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16 replies on “A few more things Windows 10 S can’t do”

  1. If the difference between 10 S and Pro is just a bunch of doors Microsoft closes, but leaves latent in the OS. I’d say its only a matter of time before somebody finds a way to open them and essentially upgrade to Pro for free. All Microsoft is doing is trying to nudge people into a closed app ecosystem. I doubt they’re going full darth vader any time soon… but they need to have an offering on the table for those who want a closed system with no obvious vulnerabilities.

  2. I think I can count on one hand the people I know that need a feature 10 S doesn’t provide. Many small businesses would be better vs their existing workgroup environment.

    This seems like a solid product for the overwhelming majority of people.

  3. of course it won’t get slower when you cannot install applications at all (only a few from the store). I don’t like this. OS shouldn’t allow to delete essential files for regular user

  4. I think it serves its purpose.
    Clearly, good to get rid of the clutter and just run a few apps. Education and staff will mostly use to search wikipedia, browse the web, run microsoft office, emails… and that’s about it. And I think if it is affordable as the chromebook, might works!

  5. So the same bloated, hybrid-OS with toggles limiting it’s functionality but not it’s surveillance and data-sharing. Lock it down to Edge and Bing… what’s not to like. This is truly the golden age of technology…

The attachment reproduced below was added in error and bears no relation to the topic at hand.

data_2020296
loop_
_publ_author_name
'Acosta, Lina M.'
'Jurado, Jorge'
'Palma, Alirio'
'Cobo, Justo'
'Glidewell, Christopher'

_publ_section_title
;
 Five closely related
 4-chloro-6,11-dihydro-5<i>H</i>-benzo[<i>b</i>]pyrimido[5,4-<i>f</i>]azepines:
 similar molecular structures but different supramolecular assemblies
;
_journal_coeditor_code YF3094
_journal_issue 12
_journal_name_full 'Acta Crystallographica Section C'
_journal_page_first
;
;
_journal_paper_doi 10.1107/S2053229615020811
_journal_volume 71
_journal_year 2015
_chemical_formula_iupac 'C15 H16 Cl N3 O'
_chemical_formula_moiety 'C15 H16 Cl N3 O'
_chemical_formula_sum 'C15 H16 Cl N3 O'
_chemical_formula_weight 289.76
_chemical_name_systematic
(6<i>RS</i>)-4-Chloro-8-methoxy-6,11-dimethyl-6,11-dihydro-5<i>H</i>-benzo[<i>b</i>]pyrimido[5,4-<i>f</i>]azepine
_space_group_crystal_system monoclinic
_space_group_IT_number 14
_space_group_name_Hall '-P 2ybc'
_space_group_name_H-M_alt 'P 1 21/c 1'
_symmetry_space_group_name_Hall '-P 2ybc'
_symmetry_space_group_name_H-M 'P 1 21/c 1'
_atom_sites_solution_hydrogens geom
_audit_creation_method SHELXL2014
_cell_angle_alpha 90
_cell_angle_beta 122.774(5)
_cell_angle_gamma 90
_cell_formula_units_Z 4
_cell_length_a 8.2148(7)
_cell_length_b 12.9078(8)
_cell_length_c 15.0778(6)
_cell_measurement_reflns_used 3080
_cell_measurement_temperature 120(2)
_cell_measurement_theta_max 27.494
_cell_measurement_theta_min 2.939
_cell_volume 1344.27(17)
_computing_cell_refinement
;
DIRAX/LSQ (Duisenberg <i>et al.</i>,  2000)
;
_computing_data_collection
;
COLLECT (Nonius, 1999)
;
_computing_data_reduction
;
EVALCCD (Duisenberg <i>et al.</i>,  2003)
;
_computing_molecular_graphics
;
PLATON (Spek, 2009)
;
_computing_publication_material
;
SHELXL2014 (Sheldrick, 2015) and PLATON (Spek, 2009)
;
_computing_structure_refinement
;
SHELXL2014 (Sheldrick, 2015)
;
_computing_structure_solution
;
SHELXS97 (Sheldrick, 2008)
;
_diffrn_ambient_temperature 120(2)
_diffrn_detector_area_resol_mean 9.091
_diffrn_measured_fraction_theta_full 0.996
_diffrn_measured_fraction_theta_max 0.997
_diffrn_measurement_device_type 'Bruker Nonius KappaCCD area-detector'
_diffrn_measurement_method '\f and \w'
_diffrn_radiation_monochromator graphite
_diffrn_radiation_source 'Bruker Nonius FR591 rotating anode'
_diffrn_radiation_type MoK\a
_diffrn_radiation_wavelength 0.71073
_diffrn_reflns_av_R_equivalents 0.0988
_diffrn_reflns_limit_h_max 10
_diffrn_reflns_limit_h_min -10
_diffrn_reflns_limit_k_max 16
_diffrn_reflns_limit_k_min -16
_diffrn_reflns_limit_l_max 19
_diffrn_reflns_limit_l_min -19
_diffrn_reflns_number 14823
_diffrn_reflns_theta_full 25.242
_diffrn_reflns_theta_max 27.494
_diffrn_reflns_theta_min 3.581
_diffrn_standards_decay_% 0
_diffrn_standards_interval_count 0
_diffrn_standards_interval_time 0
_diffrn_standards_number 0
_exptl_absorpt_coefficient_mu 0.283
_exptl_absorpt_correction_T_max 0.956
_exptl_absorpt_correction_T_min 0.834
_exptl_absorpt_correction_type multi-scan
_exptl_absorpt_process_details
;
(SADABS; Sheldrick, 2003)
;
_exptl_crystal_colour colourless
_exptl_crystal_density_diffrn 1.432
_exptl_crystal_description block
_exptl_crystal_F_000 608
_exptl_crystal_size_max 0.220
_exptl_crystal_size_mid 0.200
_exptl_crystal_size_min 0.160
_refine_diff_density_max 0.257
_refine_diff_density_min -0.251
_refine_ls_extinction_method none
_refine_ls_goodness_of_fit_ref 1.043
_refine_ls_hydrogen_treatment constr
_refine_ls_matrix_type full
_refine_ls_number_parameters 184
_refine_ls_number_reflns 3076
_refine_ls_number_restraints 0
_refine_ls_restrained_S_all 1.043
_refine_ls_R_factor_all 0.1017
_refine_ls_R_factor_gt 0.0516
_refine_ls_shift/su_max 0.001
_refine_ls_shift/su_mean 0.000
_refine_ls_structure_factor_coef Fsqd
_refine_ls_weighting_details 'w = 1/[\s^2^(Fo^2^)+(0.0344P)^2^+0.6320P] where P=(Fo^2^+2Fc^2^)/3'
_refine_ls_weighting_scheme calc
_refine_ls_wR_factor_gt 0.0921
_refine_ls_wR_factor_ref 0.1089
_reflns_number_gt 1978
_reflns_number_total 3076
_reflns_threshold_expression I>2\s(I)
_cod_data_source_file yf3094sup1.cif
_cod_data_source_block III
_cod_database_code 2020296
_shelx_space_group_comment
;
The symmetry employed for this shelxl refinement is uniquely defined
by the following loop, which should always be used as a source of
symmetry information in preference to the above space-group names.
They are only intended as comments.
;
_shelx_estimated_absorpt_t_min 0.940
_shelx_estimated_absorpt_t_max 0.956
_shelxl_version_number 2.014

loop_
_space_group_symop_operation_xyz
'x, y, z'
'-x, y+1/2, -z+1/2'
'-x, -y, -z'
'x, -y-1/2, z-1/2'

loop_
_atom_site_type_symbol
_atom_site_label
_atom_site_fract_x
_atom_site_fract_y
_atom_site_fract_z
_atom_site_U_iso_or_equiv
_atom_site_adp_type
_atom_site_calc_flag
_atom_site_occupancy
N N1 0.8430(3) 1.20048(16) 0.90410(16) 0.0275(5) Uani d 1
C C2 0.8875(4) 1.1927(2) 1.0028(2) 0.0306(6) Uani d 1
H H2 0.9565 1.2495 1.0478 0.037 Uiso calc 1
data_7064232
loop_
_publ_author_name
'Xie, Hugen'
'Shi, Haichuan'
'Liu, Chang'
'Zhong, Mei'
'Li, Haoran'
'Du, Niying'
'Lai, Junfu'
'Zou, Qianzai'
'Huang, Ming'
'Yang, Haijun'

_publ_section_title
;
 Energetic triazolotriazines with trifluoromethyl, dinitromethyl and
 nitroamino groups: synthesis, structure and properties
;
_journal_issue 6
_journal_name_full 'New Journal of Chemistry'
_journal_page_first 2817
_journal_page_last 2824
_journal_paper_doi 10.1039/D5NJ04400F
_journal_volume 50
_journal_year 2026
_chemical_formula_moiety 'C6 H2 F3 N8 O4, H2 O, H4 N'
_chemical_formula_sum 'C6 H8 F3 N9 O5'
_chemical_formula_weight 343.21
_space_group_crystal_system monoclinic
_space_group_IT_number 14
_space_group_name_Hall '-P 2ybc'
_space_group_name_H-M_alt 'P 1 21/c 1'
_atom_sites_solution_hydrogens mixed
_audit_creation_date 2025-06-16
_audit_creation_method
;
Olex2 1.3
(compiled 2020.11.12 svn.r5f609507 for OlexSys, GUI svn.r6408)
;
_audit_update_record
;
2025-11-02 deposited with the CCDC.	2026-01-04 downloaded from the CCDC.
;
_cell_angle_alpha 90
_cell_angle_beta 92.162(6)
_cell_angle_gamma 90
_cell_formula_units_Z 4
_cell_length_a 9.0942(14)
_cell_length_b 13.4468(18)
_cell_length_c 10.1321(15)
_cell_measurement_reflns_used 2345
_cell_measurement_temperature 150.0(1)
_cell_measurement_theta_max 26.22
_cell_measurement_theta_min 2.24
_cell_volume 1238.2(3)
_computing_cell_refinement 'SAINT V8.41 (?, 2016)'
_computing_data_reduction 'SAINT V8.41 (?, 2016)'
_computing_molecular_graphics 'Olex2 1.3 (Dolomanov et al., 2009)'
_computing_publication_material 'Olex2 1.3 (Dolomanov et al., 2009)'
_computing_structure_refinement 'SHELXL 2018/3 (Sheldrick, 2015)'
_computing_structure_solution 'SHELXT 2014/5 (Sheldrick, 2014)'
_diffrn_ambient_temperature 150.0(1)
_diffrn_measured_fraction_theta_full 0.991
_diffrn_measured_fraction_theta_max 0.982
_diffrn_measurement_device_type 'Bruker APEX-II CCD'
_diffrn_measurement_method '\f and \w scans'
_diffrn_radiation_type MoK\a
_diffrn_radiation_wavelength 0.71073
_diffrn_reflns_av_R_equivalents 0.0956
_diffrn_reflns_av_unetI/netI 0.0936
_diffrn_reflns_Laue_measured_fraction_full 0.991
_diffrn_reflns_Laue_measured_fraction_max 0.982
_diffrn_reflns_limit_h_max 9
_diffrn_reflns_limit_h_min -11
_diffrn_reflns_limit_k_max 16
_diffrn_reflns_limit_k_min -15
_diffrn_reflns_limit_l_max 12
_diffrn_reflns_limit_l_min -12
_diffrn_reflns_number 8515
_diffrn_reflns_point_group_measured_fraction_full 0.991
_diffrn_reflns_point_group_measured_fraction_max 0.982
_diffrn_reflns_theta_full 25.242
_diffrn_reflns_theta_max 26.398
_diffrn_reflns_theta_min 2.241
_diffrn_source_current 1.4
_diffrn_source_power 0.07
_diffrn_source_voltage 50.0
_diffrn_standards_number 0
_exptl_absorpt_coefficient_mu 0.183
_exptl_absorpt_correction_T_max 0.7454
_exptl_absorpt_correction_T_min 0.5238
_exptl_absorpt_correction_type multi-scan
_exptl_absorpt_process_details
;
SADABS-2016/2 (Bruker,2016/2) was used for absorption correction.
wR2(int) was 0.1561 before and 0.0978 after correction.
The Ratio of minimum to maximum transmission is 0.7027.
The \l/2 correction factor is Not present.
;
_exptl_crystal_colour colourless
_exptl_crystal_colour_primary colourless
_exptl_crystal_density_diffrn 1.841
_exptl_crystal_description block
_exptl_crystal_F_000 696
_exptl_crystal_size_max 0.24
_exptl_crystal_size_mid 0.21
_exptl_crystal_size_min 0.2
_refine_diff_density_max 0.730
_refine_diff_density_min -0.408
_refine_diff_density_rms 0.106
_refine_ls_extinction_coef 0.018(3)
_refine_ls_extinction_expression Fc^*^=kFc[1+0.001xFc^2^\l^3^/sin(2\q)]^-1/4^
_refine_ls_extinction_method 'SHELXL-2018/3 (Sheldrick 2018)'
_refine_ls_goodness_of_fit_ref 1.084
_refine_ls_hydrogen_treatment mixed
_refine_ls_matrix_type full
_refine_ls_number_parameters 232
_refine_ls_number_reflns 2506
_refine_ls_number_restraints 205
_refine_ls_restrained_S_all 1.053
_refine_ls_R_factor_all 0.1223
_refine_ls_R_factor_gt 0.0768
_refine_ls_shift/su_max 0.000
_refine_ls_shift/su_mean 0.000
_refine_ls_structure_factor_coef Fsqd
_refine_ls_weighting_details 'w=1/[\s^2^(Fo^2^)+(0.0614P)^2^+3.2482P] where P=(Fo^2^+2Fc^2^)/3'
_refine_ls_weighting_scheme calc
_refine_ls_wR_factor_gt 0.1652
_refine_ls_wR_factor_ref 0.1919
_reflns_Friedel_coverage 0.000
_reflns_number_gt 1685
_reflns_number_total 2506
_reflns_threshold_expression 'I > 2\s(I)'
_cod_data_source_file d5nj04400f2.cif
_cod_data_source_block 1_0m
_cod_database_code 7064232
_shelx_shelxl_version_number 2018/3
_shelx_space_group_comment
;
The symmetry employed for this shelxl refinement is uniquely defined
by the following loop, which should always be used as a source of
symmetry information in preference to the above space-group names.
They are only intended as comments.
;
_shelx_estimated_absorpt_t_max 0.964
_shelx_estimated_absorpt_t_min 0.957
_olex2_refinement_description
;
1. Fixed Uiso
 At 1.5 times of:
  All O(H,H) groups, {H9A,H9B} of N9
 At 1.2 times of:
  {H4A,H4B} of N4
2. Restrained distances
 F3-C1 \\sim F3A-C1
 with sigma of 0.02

6. Windows 10 S is designed for a specific use. It’s not replacing any other Windows 10, why does everyone keep making a big deal of this? Run Windows 10 Pro if you need it.

    1. I think the problem is that people can’t imagine the proper use case for this type of system. If intended for the education market, I can’t imagine this being used outside of elementary schools. What kind of career prep could possibly be done on so limited an operating system? I can’t imagine a potential employer being “wowed” by an applicant’s skill at using the Edge browser. For them to launch an operating system like this on a device that cost $1000, and then to tout it as being intended for college use, is borderline absurd. They would have done better to go head to head with Chromebooks in the K-12 market using a cheaper device.

      1. I think the market is K-12, maybe K-8 would be better. There are sub $200 devices announced. Remember Google had a $1000 Chromebook at one time.

        1. The education market is 7-12 (grades) for chromebooks. Jr High and High school. School laptops need to be locked down and have intranet cloud access. It doesn’t matter if they are chromebooks with a chrome browser or windows_s with an edge browser. “Infinite Campus” can run in either cloud from what I have seen.

  7. Please change the title of this article to “A few more things Chromebooks and iOS can’t do.”

    1. sounds like you’re trying to justify an ill conceived opinion on a doa platform.

    2. In Chromebooks and iOS you can install backup programs, change default search engine and install several antivirus programs. As far as I know, some chromebooks can use Android apps. So Windows 10S can do fewer things.